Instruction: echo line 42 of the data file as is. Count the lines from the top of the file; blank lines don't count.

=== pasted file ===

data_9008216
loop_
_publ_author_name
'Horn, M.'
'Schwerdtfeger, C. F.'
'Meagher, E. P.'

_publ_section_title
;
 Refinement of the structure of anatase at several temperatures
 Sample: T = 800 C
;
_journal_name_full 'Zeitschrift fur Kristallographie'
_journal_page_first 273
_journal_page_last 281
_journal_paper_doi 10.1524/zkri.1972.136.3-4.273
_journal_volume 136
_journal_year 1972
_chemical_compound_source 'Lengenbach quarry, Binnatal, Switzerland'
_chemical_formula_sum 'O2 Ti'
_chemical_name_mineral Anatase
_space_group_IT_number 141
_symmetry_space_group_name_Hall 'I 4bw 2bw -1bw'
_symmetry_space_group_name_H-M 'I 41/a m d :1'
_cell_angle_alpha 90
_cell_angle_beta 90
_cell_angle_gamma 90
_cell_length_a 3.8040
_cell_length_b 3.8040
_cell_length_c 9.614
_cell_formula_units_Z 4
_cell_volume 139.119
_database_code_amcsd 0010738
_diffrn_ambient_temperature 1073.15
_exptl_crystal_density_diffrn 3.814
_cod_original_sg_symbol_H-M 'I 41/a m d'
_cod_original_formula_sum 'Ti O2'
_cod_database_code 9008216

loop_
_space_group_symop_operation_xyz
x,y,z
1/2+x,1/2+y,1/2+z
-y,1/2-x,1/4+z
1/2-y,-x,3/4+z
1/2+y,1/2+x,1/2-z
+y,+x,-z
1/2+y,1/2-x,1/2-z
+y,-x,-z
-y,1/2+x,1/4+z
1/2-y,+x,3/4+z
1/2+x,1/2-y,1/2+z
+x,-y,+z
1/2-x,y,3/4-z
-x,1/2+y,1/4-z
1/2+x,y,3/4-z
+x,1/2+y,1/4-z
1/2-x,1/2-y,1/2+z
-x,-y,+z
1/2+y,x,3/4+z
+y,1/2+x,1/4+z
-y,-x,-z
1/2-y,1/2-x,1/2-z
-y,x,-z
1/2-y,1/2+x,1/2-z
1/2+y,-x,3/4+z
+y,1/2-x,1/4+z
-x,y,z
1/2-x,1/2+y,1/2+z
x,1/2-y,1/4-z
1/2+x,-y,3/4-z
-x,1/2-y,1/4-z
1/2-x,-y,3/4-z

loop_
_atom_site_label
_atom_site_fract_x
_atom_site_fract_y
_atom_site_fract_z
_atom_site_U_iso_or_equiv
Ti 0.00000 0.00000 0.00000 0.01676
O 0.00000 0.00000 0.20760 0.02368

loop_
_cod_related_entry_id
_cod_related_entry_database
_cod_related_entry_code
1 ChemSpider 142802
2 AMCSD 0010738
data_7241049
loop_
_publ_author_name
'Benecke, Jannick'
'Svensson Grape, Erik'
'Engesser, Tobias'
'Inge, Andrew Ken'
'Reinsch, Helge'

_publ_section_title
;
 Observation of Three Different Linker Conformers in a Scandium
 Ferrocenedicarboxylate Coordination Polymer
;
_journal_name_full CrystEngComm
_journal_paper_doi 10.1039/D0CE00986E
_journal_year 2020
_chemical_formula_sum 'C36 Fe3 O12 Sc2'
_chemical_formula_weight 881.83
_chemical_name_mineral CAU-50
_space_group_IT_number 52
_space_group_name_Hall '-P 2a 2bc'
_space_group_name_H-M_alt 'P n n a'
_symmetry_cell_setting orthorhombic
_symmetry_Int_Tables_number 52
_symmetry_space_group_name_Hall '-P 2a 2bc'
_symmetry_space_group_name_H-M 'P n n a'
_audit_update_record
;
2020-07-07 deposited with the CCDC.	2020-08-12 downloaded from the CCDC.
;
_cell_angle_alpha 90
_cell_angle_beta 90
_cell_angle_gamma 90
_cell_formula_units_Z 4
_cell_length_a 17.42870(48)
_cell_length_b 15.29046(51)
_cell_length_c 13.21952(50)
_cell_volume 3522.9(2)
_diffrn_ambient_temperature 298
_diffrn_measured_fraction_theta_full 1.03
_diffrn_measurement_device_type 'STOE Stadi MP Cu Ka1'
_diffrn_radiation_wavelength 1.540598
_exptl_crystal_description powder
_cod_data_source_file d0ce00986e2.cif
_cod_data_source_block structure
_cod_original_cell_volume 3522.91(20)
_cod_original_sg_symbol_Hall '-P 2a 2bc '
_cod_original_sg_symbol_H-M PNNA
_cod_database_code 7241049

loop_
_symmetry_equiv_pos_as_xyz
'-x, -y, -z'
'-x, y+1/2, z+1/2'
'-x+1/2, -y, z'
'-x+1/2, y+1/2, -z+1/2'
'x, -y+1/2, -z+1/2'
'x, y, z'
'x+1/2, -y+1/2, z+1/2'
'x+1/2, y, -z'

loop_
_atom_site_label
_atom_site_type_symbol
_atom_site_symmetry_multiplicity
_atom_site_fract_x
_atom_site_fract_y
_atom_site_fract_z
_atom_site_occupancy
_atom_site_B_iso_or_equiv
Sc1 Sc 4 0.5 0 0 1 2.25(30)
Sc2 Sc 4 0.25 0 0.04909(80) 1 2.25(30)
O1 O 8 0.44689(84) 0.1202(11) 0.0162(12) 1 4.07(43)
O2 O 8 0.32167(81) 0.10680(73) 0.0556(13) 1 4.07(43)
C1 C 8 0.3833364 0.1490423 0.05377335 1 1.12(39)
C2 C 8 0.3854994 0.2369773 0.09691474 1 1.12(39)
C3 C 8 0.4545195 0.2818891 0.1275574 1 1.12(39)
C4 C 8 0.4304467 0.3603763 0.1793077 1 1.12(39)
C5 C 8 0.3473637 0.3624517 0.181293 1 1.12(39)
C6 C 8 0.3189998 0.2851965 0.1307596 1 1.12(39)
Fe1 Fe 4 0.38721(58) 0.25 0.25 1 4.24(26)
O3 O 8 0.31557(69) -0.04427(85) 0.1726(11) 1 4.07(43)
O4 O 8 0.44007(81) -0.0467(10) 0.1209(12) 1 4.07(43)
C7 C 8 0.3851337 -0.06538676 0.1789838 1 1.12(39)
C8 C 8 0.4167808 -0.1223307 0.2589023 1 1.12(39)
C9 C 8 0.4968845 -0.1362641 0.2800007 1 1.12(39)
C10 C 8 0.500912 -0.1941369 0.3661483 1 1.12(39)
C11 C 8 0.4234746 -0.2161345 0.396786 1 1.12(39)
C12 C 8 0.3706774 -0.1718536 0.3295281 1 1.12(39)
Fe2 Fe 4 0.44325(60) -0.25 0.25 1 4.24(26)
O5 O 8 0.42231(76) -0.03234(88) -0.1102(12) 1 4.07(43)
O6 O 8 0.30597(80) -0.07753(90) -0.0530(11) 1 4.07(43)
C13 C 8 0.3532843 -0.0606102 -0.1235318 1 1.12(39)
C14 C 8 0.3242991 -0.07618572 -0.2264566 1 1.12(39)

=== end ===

-y,1/2-x,1/4+z